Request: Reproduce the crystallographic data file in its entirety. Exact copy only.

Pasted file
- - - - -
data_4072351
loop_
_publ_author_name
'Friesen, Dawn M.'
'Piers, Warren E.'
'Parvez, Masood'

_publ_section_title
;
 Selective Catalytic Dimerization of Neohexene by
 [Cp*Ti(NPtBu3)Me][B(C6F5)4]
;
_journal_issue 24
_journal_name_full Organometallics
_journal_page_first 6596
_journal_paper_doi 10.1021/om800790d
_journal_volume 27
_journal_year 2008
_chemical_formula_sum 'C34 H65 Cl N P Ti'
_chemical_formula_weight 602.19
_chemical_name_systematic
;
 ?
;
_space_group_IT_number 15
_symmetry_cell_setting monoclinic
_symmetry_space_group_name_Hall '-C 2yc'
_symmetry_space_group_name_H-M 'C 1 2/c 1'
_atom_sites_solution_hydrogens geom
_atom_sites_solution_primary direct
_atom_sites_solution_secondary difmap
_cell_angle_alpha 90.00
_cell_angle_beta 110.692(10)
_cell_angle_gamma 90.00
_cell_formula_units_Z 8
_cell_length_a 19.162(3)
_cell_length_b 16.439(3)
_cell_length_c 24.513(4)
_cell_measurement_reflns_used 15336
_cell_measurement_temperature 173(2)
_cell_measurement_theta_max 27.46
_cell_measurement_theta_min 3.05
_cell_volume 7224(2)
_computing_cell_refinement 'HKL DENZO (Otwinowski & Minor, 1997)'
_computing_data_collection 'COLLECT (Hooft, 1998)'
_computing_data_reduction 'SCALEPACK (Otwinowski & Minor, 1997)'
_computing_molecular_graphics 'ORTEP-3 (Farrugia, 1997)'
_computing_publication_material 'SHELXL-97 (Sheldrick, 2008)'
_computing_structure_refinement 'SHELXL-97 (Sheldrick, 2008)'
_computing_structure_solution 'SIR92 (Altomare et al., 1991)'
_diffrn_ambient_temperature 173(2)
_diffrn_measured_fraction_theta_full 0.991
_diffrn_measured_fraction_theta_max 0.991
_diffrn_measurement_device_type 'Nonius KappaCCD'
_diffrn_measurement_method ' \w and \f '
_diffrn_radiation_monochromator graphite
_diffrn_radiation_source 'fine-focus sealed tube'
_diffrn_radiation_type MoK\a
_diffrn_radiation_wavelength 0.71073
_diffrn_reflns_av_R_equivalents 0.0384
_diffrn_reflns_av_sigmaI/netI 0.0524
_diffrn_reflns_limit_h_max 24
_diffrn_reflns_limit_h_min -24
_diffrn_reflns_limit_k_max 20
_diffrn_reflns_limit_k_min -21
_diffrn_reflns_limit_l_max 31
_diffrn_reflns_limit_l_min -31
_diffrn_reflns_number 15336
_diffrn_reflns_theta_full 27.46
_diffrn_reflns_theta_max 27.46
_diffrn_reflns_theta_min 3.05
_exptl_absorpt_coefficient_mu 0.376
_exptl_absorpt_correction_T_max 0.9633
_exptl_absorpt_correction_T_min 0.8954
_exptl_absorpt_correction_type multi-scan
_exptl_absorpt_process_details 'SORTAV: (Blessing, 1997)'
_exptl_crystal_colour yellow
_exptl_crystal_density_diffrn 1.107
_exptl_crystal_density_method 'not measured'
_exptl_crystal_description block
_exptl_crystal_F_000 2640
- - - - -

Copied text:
data_4072351
loop_
_publ_author_name
'Friesen, Dawn M.'
'Piers, Warren E.'
'Parvez, Masood'

_publ_section_title
;
 Selective Catalytic Dimerization of Neohexene by
 [Cp*Ti(NPtBu3)Me][B(C6F5)4]
;
_journal_issue 24
_journal_name_full Organometallics
_journal_page_first 6596
_journal_paper_doi 10.1021/om800790d
_journal_volume 27
_journal_year 2008
_chemical_formula_sum 'C34 H65 Cl N P Ti'
_chemical_formula_weight 602.19
_chemical_name_systematic
;
 ?
;
_space_group_IT_number 15
_symmetry_cell_setting monoclinic
_symmetry_space_group_name_Hall '-C 2yc'
_symmetry_space_group_name_H-M 'C 1 2/c 1'
_atom_sites_solution_hydrogens geom
_atom_sites_solution_primary direct
_atom_sites_solution_secondary difmap
_cell_angle_alpha 90.00
_cell_angle_beta 110.692(10)
_cell_angle_gamma 90.00
_cell_formula_units_Z 8
_cell_length_a 19.162(3)
_cell_length_b 16.439(3)
_cell_length_c 24.513(4)
_cell_measurement_reflns_used 15336
_cell_measurement_temperature 173(2)
_cell_measurement_theta_max 27.46
_cell_measurement_theta_min 3.05
_cell_volume 7224(2)
_computing_cell_refinement 'HKL DENZO (Otwinowski & Minor, 1997)'
_computing_data_collection 'COLLECT (Hooft, 1998)'
_computing_data_reduction 'SCALEPACK (Otwinowski & Minor, 1997)'
_computing_molecular_graphics 'ORTEP-3 (Farrugia, 1997)'
_computing_publication_material 'SHELXL-97 (Sheldrick, 2008)'
_computing_structure_refinement 'SHELXL-97 (Sheldrick, 2008)'
_computing_structure_solution 'SIR92 (Altomare et al., 1991)'
_diffrn_ambient_temperature 173(2)
_diffrn_measured_fraction_theta_full 0.991
_diffrn_measured_fraction_theta_max 0.991
_diffrn_measurement_device_type 'Nonius KappaCCD'
_diffrn_measurement_method ' \w and \f '
_diffrn_radiation_monochromator graphite
_diffrn_radiation_source 'fine-focus sealed tube'
_diffrn_radiation_type MoK\a
_diffrn_radiation_wavelength 0.71073
_diffrn_reflns_av_R_equivalents 0.0384
_diffrn_reflns_av_sigmaI/netI 0.0524
_diffrn_reflns_limit_h_max 24
_diffrn_reflns_limit_h_min -24
_diffrn_reflns_limit_k_max 20
_diffrn_reflns_limit_k_min -21
_diffrn_reflns_limit_l_max 31
_diffrn_reflns_limit_l_min -31
_diffrn_reflns_number 15336
_diffrn_reflns_theta_full 27.46
_diffrn_reflns_theta_max 27.46
_diffrn_reflns_theta_min 3.05
_exptl_absorpt_coefficient_mu 0.376
_exptl_absorpt_correction_T_max 0.9633
_exptl_absorpt_correction_T_min 0.8954
_exptl_absorpt_correction_type multi-scan
_exptl_absorpt_process_details 'SORTAV: (Blessing, 1997)'
_exptl_crystal_colour yellow
_exptl_crystal_density_diffrn 1.107
_exptl_crystal_density_method 'not measured'
_exptl_crystal_description block
_exptl_crystal_F_000 2640